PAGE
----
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A life-long activist, Brown organised the blockade of the dam on Tasmania’s Franklin River in 1982/83 whilst director of the Wilderness Society. He was arrested and spent 19 days in prison. On the day of his release he was elected as the first Green into the Tasmanian Parliament and in 1983 the Franklin was protected. In 1992 he was a driving force in forming the Australian Green Party. He resigned from State Parliament in 1993, was elected to the Senate in 1996 and re-elected in 2001.
Robert Hannaford has known Senator Bob Brown for around six years. When the possibility arose for this Archibald entry, Hannaford flew to Brown’s home. He had imagined painting the Senator with the beautiful Tasmania bush in the background. All went well the first day. The weather was lovely and he started directly on the larger canvas with Brown in the shade of the gum trees in his garden. The next morning it was another lovely sunny day. Suddenly there was a huge fire. It was burning season and the wood chippers were fire bombing the bush, having removed trees.
Hannaford was staggered by the ferocity of the fire, and Brown was livid at the loss of wildlife and the environmental impact. Hannaford grabbed a spare canvas and started painting it as he saw it. The next day there were another two huge fires and Brown went on radio to talk about it. “It galvanised him and me so it was serendipitous as far as the portrait was concerned but not for the wildlife,” says Hannaford who says he is determined to become more of an environmental activist as a result of the experience. “Intricate rain forest is being destroyed, rare animals are being burnt alive and if they survive, they are poisoned. If we do survive into a future generation we will look back and ask how we could have stood by and allowed such stupid economics to destroy the biodiversity just for profit.”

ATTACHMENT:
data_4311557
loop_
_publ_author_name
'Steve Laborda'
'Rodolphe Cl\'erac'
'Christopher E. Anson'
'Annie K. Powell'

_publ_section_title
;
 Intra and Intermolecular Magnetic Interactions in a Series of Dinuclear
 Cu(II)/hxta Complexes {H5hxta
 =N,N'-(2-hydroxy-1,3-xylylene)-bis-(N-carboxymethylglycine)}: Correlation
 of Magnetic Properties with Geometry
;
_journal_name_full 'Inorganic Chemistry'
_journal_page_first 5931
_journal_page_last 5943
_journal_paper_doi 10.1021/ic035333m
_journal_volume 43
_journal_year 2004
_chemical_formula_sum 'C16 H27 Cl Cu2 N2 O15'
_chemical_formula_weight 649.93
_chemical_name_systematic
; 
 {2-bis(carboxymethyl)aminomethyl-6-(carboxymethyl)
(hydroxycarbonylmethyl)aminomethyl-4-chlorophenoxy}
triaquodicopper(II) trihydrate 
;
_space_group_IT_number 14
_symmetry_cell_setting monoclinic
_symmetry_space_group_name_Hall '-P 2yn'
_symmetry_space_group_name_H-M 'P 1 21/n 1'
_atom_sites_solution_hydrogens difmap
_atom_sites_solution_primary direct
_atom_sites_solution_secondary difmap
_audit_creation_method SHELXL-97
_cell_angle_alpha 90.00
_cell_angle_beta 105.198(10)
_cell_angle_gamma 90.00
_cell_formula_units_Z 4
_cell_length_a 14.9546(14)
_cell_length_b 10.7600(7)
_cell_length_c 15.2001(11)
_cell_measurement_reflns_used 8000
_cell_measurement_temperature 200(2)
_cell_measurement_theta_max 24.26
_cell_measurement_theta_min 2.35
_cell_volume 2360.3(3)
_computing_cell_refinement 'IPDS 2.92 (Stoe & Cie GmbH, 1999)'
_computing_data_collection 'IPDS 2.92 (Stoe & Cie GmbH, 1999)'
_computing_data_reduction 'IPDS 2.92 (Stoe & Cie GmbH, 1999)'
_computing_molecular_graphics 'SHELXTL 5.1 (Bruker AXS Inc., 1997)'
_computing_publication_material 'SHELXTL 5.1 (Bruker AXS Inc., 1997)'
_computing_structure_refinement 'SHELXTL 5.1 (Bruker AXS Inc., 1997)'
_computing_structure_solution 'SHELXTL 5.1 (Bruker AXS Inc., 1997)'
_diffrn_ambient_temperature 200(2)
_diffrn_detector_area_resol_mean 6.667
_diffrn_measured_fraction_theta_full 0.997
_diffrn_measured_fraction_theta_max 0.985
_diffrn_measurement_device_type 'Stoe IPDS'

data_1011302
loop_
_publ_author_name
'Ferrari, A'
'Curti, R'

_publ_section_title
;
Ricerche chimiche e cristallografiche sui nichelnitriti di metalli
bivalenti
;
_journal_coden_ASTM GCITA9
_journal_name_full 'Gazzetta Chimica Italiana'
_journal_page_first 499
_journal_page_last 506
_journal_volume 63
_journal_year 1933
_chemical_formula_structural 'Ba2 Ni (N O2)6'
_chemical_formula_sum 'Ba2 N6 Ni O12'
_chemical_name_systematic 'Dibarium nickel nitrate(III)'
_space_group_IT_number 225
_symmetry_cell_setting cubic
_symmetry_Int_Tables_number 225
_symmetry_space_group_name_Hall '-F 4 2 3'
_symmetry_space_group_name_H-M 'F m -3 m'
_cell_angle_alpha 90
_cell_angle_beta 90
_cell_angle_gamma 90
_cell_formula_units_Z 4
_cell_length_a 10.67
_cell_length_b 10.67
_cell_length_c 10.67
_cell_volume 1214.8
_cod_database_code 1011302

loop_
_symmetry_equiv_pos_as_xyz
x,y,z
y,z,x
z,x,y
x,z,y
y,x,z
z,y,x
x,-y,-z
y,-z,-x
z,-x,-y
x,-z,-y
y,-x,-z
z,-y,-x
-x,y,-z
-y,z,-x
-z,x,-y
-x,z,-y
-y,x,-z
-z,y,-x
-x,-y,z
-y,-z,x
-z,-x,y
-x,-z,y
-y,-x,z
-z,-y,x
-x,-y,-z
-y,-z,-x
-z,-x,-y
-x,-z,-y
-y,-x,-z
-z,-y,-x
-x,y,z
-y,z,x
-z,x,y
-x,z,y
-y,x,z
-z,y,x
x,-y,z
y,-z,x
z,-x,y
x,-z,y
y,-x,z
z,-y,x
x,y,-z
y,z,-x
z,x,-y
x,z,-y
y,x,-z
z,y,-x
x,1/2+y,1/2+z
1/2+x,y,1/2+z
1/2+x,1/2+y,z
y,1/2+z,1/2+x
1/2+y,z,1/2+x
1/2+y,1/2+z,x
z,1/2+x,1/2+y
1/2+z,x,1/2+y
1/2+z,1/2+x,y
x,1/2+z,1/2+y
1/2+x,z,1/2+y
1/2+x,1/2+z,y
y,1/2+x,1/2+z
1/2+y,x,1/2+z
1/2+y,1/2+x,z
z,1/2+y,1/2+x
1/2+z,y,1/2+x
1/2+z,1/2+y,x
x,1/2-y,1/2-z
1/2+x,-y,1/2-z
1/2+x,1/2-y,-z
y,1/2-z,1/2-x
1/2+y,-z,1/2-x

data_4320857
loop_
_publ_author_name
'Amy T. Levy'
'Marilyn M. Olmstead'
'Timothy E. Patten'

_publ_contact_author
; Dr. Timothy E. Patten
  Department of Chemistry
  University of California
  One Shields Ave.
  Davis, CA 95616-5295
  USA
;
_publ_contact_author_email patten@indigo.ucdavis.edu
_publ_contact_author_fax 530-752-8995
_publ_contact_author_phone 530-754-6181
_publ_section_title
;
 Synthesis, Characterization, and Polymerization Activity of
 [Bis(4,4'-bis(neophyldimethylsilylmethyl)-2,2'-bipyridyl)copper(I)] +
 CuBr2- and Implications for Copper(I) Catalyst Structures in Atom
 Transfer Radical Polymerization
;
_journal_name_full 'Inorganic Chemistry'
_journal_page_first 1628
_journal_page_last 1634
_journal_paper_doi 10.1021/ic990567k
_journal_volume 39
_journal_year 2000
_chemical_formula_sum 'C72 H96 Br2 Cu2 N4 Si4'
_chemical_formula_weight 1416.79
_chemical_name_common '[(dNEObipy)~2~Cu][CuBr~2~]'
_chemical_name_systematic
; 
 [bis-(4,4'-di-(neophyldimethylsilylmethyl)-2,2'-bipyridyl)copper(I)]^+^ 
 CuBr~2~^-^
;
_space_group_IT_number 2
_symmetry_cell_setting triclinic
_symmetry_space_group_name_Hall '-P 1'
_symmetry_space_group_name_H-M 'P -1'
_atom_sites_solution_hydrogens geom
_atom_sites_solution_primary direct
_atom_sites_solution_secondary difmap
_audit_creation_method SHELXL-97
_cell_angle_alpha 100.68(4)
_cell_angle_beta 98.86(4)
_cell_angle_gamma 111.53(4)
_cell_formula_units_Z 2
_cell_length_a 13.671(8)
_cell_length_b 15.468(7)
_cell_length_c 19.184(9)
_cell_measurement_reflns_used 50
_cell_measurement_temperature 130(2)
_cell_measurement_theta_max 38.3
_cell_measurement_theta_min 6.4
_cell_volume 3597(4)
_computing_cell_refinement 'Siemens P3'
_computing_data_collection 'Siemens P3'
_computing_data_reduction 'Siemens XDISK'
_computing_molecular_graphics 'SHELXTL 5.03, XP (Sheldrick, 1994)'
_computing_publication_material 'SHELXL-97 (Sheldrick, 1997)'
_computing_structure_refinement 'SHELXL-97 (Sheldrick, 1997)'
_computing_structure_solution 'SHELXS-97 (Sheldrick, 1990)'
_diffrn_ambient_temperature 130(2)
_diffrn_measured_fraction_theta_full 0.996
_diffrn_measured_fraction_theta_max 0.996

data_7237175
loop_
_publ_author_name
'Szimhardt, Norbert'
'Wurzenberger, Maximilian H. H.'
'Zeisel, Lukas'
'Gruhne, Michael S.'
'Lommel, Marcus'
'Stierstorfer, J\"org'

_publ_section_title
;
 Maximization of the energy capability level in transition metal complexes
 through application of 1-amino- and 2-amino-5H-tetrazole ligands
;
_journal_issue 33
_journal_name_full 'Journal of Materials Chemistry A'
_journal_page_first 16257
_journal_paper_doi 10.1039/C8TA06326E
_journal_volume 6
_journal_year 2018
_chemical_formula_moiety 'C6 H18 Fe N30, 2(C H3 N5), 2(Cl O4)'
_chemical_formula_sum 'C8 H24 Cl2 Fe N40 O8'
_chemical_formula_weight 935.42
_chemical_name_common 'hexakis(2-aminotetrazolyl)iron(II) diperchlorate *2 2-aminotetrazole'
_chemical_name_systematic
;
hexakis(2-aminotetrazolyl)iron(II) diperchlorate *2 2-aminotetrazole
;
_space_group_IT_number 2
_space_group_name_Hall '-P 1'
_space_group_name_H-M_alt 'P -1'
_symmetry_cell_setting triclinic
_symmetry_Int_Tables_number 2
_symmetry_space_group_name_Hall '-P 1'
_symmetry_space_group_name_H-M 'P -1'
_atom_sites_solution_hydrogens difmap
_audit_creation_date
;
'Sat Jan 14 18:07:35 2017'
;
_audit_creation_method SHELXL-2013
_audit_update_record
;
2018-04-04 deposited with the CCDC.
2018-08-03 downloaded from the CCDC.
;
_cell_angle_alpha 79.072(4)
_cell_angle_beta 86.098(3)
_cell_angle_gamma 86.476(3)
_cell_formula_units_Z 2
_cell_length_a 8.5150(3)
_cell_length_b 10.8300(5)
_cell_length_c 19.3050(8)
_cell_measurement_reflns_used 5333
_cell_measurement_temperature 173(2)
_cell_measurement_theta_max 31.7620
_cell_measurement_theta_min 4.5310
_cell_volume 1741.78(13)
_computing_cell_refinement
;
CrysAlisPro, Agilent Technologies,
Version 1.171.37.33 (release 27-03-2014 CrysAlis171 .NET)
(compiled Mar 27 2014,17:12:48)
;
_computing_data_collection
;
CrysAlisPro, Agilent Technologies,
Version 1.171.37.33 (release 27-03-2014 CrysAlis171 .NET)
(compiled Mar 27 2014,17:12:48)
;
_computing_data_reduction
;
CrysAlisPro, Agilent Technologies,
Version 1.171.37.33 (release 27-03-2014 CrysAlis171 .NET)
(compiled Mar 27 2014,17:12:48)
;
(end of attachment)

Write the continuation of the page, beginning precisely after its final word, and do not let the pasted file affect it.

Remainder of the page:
Born in 1944, Hannaford lives and works in Riverton, SA. Acclaimed for his portraits, he also paints landscapes and nudes and is a sculptor. His sculpture of Sir Donald Bradman stands outside the Adelaide Oval. He won the Doug Moran Portrait Prize in 1990 and the Fleurieu Landscape Prize in 1995. He has been an Archibald finalist on 14 previous occasions winning the People’s Choice Award three times.